“Even for our race track marshalls, the job is to be part of a business that supports young people and that’s the credo that runs through the whole organisation.”

From humble beginnings in 2005, DAY1 has forged a reputation for excellence in youth mentoring, with a proven track record in transforming young lives.

Through one-to-one and group relationships, staff and volunteers have helped over 450 vulnerable and disengaged children.

They target those on the cusp of adulthood and help them achieve their potential through better career and educational choices.

The charity has offered SVQ 4 and 5 level qualifications, with particular success in establishing a foundation apprenticeship in automotive skills.

That has taken the total number of young people assisted to close to 1000.

As a mark of this success, some 93 per cent of its young people gain employment or enter further education or training upon graduation.

Around 85 per cent of those graduates remain in employment, education or training five years after mentoring.

A winner of the Queen’s Award for Enterprise, DAY1 was described by The Prince’s Trust, founded in 1976 by King Charles, as “a well-targeted and worthwhile addition to aid the development of youth in the Highlands.”

The service also provides valuable back-up to local secondary schools at no extra cost to Highland Council and is now almost entirely self-funded.

Profits from the race track and income from training provision are fed back into the charity’s programmes and mentoring work.

Originally run remotely from home, from early 2020 DAY1 was able to develop its first purpose-built HQ at Inverness Kart Raceway.

Mentors meet each young person once a week for a year, with the coupling matched on common interests, hobbies and personality.

But the approach has evolved to small group mentoring to cater for young people without the confidence to embrace individual relationships.

Mr Henderson said: “What has really taken off is the automotive training we deliver for 14 to 17 year-olds. By working towards building a kit race car, they learn so many practical and social skills, while potentially working towards leaving with a valuable qualification.

“We have about 100 people at the track weekly, from a bunch of different secondary schools in the area.

“It has gone down an absolute storm with our young people.

“Group mentoring just gives a little more consideration to the confidence of the young person.”

Daniel MacDonald (27) from Inverness was unique in being only the fifth student to be mentored by Day1 – and has now become a mentor himself.

Now an IT worker, he said: “Back when I was 15 and a bit lost in life, I was mentored for a year by the charity’s Derek Shanks who is here today.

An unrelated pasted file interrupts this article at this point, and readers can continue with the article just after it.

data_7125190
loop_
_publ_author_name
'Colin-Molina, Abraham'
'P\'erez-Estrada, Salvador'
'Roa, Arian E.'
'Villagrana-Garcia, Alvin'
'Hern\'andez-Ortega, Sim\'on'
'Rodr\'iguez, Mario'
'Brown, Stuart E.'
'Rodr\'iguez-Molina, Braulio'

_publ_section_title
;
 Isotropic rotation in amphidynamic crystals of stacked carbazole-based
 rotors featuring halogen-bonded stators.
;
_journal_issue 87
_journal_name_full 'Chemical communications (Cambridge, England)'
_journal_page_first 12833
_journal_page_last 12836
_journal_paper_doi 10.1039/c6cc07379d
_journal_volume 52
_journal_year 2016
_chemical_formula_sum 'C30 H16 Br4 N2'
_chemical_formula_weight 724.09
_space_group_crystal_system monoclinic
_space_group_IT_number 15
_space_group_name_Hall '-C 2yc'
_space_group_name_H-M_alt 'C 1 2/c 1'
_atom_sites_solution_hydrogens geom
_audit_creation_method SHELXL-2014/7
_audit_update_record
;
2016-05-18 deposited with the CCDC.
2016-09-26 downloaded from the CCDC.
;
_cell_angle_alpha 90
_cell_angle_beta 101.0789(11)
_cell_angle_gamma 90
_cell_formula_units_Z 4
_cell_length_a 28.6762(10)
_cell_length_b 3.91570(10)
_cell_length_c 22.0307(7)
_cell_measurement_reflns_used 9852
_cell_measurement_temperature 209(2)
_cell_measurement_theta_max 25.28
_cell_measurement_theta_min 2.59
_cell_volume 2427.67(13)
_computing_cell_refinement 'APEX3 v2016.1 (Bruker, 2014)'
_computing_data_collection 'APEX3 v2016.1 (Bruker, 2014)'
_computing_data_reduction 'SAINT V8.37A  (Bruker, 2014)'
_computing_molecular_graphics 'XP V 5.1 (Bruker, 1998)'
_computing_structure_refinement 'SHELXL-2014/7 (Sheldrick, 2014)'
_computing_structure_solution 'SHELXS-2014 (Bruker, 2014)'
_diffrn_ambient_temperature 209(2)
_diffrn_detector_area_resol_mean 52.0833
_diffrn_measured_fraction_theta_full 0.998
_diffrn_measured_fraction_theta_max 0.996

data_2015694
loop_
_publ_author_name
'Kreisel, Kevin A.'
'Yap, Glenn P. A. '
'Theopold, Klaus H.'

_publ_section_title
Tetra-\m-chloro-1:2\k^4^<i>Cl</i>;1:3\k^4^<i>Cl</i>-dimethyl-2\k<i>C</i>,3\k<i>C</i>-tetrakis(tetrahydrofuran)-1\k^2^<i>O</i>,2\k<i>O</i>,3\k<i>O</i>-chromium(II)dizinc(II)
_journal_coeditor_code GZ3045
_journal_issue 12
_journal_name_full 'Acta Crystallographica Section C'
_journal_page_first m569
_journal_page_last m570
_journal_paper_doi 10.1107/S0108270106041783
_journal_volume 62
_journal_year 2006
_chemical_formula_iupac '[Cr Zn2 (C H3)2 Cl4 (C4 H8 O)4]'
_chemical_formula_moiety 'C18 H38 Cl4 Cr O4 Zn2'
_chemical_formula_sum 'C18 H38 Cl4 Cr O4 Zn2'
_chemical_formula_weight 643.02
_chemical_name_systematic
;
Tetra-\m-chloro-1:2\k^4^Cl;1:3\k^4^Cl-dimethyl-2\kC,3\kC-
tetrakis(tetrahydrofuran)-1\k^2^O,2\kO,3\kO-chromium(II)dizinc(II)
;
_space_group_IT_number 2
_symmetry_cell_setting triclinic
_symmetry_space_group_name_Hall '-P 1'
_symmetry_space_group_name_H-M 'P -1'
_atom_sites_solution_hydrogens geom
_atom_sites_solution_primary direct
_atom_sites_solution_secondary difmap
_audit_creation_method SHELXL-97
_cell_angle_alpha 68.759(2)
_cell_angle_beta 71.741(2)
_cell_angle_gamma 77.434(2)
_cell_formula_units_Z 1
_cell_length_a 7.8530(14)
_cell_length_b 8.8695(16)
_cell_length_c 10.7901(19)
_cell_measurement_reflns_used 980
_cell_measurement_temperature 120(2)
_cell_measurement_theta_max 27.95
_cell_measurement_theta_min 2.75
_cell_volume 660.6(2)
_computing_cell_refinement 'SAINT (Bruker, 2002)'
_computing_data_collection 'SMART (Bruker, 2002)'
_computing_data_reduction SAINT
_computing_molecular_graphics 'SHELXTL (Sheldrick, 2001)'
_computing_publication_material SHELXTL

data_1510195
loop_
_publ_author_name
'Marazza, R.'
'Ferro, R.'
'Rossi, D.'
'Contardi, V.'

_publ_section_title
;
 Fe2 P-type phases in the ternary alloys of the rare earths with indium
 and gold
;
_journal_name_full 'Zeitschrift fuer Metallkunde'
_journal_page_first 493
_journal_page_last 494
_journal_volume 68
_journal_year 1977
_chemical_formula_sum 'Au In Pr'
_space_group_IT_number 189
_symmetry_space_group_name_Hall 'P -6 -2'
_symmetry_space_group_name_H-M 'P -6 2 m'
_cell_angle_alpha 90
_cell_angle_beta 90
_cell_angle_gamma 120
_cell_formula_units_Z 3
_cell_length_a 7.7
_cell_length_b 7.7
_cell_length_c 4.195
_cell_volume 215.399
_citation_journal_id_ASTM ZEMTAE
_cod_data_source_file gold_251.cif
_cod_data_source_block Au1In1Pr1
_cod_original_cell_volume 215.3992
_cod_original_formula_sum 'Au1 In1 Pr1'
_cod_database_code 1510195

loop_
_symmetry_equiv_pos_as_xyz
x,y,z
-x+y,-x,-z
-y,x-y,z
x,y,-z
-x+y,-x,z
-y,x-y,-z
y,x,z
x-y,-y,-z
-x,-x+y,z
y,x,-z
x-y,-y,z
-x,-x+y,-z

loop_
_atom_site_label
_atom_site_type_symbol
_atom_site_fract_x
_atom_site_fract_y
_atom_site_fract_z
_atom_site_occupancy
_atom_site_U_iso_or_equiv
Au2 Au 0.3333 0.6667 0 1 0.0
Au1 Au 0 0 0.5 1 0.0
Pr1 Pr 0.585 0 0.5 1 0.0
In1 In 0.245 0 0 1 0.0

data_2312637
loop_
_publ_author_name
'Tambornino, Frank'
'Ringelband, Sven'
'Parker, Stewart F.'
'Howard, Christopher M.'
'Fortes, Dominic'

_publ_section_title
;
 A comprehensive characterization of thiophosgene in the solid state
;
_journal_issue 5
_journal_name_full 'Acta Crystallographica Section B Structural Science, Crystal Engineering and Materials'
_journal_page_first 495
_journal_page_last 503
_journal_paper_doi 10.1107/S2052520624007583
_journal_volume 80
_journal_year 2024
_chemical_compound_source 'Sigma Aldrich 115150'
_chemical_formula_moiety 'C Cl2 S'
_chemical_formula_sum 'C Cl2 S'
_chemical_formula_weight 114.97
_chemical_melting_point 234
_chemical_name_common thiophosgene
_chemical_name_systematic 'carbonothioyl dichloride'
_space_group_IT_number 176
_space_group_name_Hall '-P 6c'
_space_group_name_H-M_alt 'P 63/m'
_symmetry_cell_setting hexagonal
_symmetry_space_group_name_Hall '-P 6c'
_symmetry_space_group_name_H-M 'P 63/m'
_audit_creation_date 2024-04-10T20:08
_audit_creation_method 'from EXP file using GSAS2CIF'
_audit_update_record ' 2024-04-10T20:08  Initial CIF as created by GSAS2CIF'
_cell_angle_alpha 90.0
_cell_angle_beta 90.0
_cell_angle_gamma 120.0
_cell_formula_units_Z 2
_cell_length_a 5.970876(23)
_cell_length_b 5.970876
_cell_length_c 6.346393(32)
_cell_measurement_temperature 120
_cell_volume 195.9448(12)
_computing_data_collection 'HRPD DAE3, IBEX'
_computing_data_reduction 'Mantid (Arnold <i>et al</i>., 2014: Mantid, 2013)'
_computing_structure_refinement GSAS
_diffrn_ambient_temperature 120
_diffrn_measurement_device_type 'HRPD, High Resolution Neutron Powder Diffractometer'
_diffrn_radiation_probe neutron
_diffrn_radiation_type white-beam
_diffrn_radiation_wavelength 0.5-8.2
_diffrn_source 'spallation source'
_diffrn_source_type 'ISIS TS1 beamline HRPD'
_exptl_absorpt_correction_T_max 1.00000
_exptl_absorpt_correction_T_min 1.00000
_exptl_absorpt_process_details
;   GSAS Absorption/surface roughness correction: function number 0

“I was in the (Inverness) High School and my guidance teacher pushed me towards it. It got me out of the rut I was in in life, and opened my eyes to what I could achieve. It was somebody to listen and bounce off out with my social and family circles.

“Now I’m a mentor and mentoring a 13-year-old boy since March. It is very fulfilling.

“I was so very nervous meeting the prince and princess, but I found them very polite and genuine – very interested in how mentoring had set my life on a better track.

“Kate was following up William’s enquiries to me with really interesting questions.

“What shone through was their deep interest in education, young people and also, I suspect, the prince’s passion for cars, racing and all things mechanical.

“The first thing he asked was if anybody had come through them mentoring and become a racer themselves – and we do have one lad who did that.”

Dylan Mackay (13), a third year at Inverness Royal Academy, said: “I’ve been here a year and a half and it has been brilliant getting on the track, meeting with like-minded folk and learning new skills.

“It has given me a lot of confidence.

“I wasn’t sure if I’d be able to stand and chat to the royal couple and probably wouldn’t have been able to not so long ago, but they were very down-to-earth and they chatted away very easily. It was all very light-hearted.

“They were first class to us, a lovely couple.”

In 2016, the Prince and Princess of Wales and The Duke of Sussex launched the mental health charity Heads Together.

The initiative built on their work to tackle stigma and change the conversation on mental health for everyone.

Earlier today, the royal couple visited two Moray organisations with a successful track record in working with young people to support their mental health.

At Burghead Primary School, they met members of the Outfit Moray team and some of the youngsters who have been helped by the group.

They then visited family-run Brodiehill Farm in Forres where they learned about efforts being made to support local young people with their mental health.